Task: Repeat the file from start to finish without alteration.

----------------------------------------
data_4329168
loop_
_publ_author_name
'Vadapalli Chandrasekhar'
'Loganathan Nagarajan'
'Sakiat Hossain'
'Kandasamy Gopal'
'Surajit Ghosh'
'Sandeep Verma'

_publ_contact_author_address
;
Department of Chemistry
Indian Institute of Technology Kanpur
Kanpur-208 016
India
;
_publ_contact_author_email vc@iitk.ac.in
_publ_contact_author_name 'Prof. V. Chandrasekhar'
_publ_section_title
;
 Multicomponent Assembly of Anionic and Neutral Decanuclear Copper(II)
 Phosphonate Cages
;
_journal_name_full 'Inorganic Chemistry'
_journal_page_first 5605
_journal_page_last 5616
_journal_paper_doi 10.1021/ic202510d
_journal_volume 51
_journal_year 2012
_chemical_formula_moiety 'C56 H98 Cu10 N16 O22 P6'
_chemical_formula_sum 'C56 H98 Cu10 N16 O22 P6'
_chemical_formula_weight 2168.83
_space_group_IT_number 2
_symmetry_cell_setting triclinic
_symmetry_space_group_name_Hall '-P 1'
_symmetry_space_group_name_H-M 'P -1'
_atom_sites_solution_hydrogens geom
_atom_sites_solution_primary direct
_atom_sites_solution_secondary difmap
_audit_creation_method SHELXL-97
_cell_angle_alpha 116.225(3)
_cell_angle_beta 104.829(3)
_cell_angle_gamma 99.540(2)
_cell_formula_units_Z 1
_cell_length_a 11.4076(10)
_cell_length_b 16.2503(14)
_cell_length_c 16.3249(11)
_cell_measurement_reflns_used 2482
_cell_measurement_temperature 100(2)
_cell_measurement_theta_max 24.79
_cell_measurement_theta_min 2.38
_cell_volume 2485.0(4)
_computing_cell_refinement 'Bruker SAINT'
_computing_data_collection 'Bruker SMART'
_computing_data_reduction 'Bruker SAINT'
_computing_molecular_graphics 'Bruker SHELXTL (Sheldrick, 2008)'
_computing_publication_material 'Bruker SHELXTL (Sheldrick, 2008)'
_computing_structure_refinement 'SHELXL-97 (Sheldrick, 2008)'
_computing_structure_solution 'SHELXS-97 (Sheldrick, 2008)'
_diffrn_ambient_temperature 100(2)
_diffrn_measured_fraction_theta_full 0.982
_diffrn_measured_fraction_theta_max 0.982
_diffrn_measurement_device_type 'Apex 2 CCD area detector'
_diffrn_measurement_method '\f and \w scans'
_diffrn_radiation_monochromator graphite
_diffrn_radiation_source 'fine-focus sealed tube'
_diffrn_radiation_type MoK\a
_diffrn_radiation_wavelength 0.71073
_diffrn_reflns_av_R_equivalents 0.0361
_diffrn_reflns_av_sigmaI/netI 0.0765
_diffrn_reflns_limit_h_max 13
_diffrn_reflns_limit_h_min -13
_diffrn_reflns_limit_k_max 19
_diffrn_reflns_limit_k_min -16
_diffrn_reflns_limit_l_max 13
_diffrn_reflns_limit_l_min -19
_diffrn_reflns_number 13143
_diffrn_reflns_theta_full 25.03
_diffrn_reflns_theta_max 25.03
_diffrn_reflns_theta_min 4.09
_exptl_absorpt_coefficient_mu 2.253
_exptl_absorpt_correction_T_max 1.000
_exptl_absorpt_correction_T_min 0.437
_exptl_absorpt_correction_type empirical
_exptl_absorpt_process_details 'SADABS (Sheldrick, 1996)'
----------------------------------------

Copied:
data_4329168
loop_
_publ_author_name
'Vadapalli Chandrasekhar'
'Loganathan Nagarajan'
'Sakiat Hossain'
'Kandasamy Gopal'
'Surajit Ghosh'
'Sandeep Verma'

_publ_contact_author_address
;
Department of Chemistry
Indian Institute of Technology Kanpur
Kanpur-208 016
India
;
_publ_contact_author_email vc@iitk.ac.in
_publ_contact_author_name 'Prof. V. Chandrasekhar'
_publ_section_title
;
 Multicomponent Assembly of Anionic and Neutral Decanuclear Copper(II)
 Phosphonate Cages
;
_journal_name_full 'Inorganic Chemistry'
_journal_page_first 5605
_journal_page_last 5616
_journal_paper_doi 10.1021/ic202510d
_journal_volume 51
_journal_year 2012
_chemical_formula_moiety 'C56 H98 Cu10 N16 O22 P6'
_chemical_formula_sum 'C56 H98 Cu10 N16 O22 P6'
_chemical_formula_weight 2168.83
_space_group_IT_number 2
_symmetry_cell_setting triclinic
_symmetry_space_group_name_Hall '-P 1'
_symmetry_space_group_name_H-M 'P -1'
_atom_sites_solution_hydrogens geom
_atom_sites_solution_primary direct
_atom_sites_solution_secondary difmap
_audit_creation_method SHELXL-97
_cell_angle_alpha 116.225(3)
_cell_angle_beta 104.829(3)
_cell_angle_gamma 99.540(2)
_cell_formula_units_Z 1
_cell_length_a 11.4076(10)
_cell_length_b 16.2503(14)
_cell_length_c 16.3249(11)
_cell_measurement_reflns_used 2482
_cell_measurement_temperature 100(2)
_cell_measurement_theta_max 24.79
_cell_measurement_theta_min 2.38
_cell_volume 2485.0(4)
_computing_cell_refinement 'Bruker SAINT'
_computing_data_collection 'Bruker SMART'
_computing_data_reduction 'Bruker SAINT'
_computing_molecular_graphics 'Bruker SHELXTL (Sheldrick, 2008)'
_computing_publication_material 'Bruker SHELXTL (Sheldrick, 2008)'
_computing_structure_refinement 'SHELXL-97 (Sheldrick, 2008)'
_computing_structure_solution 'SHELXS-97 (Sheldrick, 2008)'
_diffrn_ambient_temperature 100(2)
_diffrn_measured_fraction_theta_full 0.982
_diffrn_measured_fraction_theta_max 0.982
_diffrn_measurement_device_type 'Apex 2 CCD area detector'
_diffrn_measurement_method '\f and \w scans'
_diffrn_radiation_monochromator graphite
_diffrn_radiation_source 'fine-focus sealed tube'
_diffrn_radiation_type MoK\a
_diffrn_radiation_wavelength 0.71073
_diffrn_reflns_av_R_equivalents 0.0361
_diffrn_reflns_av_sigmaI/netI 0.0765
_diffrn_reflns_limit_h_max 13
_diffrn_reflns_limit_h_min -13
_diffrn_reflns_limit_k_max 19
_diffrn_reflns_limit_k_min -16
_diffrn_reflns_limit_l_max 13
_diffrn_reflns_limit_l_min -19
_diffrn_reflns_number 13143
_diffrn_reflns_theta_full 25.03
_diffrn_reflns_theta_max 25.03
_diffrn_reflns_theta_min 4.09
_exptl_absorpt_coefficient_mu 2.253
_exptl_absorpt_correction_T_max 1.000
_exptl_absorpt_correction_T_min 0.437
_exptl_absorpt_correction_type empirical
_exptl_absorpt_process_details 'SADABS (Sheldrick, 1996)'